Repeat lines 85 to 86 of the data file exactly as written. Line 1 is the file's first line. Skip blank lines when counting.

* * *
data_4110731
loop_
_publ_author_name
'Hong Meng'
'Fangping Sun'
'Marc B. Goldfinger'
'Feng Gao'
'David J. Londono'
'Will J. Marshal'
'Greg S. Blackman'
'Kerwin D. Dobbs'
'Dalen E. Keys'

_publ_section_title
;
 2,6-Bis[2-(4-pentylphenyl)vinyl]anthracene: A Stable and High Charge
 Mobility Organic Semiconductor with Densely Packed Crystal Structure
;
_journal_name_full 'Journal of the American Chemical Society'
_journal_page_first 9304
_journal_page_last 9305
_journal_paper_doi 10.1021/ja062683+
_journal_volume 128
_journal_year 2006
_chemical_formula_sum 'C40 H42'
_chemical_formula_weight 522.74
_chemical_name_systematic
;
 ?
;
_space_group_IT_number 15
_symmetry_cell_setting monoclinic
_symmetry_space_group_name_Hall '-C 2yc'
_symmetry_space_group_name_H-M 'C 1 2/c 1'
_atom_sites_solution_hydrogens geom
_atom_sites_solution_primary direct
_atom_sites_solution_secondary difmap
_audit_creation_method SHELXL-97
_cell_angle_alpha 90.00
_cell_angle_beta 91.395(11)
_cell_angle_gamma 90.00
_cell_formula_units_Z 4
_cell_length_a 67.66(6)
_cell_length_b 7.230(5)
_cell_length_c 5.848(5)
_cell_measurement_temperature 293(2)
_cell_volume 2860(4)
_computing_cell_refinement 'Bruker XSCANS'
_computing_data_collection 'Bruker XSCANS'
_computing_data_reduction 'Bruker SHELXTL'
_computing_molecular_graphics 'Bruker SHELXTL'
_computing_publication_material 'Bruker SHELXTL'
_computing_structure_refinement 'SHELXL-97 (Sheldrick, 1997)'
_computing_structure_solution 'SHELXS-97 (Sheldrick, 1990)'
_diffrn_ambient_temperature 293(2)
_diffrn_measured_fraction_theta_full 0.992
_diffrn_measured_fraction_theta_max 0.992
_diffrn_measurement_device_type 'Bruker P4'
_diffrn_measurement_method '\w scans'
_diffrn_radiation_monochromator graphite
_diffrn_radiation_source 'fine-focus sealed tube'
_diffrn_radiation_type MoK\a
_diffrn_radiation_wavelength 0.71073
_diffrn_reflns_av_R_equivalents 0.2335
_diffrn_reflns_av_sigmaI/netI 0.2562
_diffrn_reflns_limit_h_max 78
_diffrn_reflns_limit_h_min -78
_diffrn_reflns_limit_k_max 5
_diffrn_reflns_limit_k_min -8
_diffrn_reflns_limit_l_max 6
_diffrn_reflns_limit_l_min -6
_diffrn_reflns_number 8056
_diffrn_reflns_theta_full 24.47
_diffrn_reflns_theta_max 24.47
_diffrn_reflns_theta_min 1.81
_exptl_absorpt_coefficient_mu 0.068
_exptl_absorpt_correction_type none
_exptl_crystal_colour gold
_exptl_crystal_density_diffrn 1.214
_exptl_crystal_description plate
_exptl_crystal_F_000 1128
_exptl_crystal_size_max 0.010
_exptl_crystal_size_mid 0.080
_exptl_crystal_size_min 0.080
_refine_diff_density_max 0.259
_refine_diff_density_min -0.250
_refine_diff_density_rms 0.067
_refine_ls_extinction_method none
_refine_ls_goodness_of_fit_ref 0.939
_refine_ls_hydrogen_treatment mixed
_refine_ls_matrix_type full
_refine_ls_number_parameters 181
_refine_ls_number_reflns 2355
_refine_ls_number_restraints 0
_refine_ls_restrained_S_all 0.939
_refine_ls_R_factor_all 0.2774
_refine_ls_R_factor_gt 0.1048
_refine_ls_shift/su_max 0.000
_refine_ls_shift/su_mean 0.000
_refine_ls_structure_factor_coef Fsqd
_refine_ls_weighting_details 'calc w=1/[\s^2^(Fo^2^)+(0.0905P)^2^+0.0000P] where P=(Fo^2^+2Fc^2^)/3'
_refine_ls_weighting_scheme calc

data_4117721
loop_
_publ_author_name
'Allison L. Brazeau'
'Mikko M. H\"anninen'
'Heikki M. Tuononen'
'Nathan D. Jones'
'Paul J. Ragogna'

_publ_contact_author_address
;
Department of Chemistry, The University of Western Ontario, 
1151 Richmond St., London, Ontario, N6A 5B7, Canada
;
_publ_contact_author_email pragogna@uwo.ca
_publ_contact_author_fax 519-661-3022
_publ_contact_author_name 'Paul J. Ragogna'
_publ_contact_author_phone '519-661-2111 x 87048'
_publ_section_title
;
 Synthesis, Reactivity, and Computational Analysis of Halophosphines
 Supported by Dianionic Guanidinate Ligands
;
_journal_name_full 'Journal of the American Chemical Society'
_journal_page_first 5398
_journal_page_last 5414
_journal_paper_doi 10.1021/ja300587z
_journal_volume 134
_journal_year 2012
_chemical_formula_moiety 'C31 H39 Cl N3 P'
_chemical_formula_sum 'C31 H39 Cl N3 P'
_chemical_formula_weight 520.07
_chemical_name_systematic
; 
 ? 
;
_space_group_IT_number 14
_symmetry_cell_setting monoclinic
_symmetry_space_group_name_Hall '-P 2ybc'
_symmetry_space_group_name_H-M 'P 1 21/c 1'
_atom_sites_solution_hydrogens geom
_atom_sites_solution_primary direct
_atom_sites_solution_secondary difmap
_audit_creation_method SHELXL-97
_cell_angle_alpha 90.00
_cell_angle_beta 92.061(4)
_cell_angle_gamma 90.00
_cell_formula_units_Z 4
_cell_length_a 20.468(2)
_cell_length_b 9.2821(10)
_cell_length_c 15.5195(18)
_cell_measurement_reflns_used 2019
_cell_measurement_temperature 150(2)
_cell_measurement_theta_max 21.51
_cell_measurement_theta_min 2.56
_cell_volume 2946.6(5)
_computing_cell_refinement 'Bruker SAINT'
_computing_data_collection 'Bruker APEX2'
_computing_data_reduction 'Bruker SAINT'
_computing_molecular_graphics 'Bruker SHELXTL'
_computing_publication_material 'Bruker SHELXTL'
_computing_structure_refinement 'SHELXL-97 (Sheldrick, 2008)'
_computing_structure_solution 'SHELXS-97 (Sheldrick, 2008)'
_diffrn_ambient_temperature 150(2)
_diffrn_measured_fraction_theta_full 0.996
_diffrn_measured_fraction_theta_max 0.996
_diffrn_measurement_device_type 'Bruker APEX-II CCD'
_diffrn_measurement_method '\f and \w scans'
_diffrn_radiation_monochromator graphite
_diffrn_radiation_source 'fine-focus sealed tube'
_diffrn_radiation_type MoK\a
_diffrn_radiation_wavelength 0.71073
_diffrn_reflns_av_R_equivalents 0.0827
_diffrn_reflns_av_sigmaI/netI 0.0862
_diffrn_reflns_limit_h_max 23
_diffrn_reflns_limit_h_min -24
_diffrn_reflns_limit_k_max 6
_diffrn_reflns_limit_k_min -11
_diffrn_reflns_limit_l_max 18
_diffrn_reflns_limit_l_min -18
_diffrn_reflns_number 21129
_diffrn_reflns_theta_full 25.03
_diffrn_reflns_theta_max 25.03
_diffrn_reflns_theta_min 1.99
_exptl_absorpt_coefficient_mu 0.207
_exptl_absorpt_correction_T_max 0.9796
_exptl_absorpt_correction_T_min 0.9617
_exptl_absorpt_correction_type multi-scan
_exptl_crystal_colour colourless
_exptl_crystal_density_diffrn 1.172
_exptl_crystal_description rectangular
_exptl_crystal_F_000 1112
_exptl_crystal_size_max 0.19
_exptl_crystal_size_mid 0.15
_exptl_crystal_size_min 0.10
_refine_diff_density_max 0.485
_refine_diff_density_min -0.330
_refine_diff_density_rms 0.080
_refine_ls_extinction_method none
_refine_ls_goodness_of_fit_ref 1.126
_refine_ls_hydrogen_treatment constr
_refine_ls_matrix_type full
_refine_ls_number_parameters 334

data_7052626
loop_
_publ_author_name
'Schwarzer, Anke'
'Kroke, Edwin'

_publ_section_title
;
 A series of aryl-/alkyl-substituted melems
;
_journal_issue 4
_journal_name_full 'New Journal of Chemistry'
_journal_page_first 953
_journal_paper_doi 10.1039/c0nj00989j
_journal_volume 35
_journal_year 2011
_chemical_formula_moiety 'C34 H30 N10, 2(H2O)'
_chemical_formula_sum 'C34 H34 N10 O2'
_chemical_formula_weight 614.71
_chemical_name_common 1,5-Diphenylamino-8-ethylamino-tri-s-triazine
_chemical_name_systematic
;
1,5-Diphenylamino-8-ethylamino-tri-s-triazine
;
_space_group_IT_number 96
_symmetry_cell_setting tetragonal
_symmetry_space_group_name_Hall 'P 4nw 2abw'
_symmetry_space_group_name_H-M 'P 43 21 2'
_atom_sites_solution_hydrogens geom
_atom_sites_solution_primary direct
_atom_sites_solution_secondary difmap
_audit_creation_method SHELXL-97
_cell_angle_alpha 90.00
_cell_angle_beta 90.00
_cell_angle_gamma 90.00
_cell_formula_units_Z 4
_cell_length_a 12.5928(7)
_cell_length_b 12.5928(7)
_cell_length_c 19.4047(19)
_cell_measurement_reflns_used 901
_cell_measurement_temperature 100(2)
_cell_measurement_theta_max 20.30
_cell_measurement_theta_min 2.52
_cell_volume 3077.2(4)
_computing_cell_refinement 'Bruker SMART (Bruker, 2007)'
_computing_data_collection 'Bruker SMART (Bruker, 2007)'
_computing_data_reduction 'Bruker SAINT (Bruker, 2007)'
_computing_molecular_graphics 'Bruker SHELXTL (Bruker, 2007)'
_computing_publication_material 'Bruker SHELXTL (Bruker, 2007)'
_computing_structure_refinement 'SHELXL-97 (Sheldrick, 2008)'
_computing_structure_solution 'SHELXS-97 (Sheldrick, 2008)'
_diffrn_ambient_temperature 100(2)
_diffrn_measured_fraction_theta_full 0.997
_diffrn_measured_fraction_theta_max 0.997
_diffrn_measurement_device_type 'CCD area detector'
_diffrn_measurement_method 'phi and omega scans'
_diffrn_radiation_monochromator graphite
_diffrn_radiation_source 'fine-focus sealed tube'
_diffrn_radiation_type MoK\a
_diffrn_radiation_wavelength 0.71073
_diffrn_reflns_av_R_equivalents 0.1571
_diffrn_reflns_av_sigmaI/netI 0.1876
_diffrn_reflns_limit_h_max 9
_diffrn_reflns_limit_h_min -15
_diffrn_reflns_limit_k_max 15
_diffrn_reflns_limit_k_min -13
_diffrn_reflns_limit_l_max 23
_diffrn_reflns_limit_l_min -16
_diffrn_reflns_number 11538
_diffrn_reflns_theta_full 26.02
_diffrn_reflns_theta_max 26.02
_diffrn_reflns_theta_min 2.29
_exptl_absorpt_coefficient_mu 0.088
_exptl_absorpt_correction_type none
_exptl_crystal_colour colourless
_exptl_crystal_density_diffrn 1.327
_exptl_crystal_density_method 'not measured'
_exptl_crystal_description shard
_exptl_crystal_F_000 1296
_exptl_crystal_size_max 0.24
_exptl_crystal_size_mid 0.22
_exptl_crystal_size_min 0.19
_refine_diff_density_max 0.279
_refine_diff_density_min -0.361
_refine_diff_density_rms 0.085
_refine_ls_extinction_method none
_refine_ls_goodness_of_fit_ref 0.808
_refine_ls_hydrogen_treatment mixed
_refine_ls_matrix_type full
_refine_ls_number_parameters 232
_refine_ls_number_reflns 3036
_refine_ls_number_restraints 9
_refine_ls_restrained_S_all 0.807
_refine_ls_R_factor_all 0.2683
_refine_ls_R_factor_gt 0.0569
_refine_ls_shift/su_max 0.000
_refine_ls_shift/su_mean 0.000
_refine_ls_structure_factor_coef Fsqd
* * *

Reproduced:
_refine_diff_density_min -0.250
_refine_diff_density_rms 0.067